Using a hybrid approach, service provides can integrate the best of both Indigenous and mainstream paradigms and practices to best serve the needs of the client (e.g. spirituality being incorporated into mainstream mental health treatment). Using a hybrid approach goes beyond simply showing ‘cultural sensitivity’; rather, the practitioner needs to be able to see things from both mainstream and Indigenous perspectives. In practice, this means ensuring that various ways of knowing and healing are seen as equally valid.

c) Focus on relationships.
Building strong, genuine relationships cannot be overlooked as part of culturally-based interventions. Appropriate humour, self-disclosure (within reasonable limits and guided by professional ethics), and showing empathy can help to strengthen therapeutic rapport.

d) Acknowledge cultural context in mental health assessments.
Mainstream assessment tools use non-Indigenous populations as their norm, and there is currently no psychometric tool developed specifically for Indigenous peoples. When using mainstream assessment tools, youth workers need to think about important information that may be left out, and how they can introduce this information. Specifically, they should take into account how colonialism has personally impacted individual youth, as well as consider the broader context of colonialism.

Youth workers are cautioned against making clinical judgments solely from a Western lens, and are encouraged to consider how symptoms and behaviours are part of a bigger picture – one that should consider the role of values, community, family, and the ongoing impacts of colonialism. When possible, youth workers may consider consulting with Indigenous Elders and healers during the assessment process.

For examples of specific questions to consider, including in an assessment, please see page 97 of this chapter.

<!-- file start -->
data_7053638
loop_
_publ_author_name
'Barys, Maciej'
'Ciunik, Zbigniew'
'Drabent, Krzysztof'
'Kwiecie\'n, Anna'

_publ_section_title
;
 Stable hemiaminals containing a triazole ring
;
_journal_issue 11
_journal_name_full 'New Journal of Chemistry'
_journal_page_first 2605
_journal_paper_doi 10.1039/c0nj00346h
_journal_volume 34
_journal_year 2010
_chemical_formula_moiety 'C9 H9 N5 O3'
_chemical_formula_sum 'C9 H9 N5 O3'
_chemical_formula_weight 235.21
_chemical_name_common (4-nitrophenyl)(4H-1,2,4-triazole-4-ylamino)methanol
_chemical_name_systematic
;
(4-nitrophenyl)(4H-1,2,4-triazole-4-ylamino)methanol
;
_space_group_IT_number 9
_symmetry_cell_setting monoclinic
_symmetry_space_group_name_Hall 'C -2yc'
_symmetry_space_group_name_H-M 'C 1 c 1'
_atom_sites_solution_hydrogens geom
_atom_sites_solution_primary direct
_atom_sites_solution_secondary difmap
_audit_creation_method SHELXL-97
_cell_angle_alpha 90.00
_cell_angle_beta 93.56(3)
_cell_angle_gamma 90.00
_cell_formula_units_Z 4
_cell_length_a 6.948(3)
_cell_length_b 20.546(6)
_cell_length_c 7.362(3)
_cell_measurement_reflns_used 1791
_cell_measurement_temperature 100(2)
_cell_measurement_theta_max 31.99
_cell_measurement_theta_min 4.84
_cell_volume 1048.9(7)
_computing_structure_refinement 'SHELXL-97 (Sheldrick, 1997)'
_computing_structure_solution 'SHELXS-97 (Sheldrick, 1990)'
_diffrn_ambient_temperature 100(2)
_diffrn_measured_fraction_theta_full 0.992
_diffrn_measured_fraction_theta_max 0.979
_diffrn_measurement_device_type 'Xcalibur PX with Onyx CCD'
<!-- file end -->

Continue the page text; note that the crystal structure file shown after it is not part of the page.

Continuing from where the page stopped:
6. Why does it matter for youth work?
For many Indigenous people, homelessness not only describes the lack of a physical home – it may also describe feeling that they are missing a cultural or spiritual identity. Therefore, addressing the physical issue alone may not be sufficient; youth will likely benefit from services that support them to (re)develop these identities.

Mainstream ideas about homelessness, especially when thinking about Indigenous peoples in Canada, often revolve around a ‘blame the victim’ narrative. Attitudes that follow from this narrative range from ignorance to explicit racism – and people working in the social service sector with Indigenous people who are homeless are not immune to these attitudes. Youth workers need to approach the issue of Indigenous youth homelessness from an understanding of its root causes: colonialism, residential schools, the Sixties Scoop, and ongoing racism and discrimination. To combat Indigenous youth homelessness, youth workers need to seek out and employ practices that acknowledge and incorporate structural understandings of the issue and that explicitly incorporate Indigenous worldviews.

Stewart, S. (2018). Supporting Indigenous youth experiencing homelessness. In Kidd, S., Slesnick, N., Frederick, T., Karabanow, J., & Gaetz, S. (Eds.), Mental Health and Addiction Interventions for Youth Experiencing Homelessness: Practical Strategies for Front-Line Providers (89-100). Toronto, ON: Canadian Observatory on Homelessness Press. Retrieved from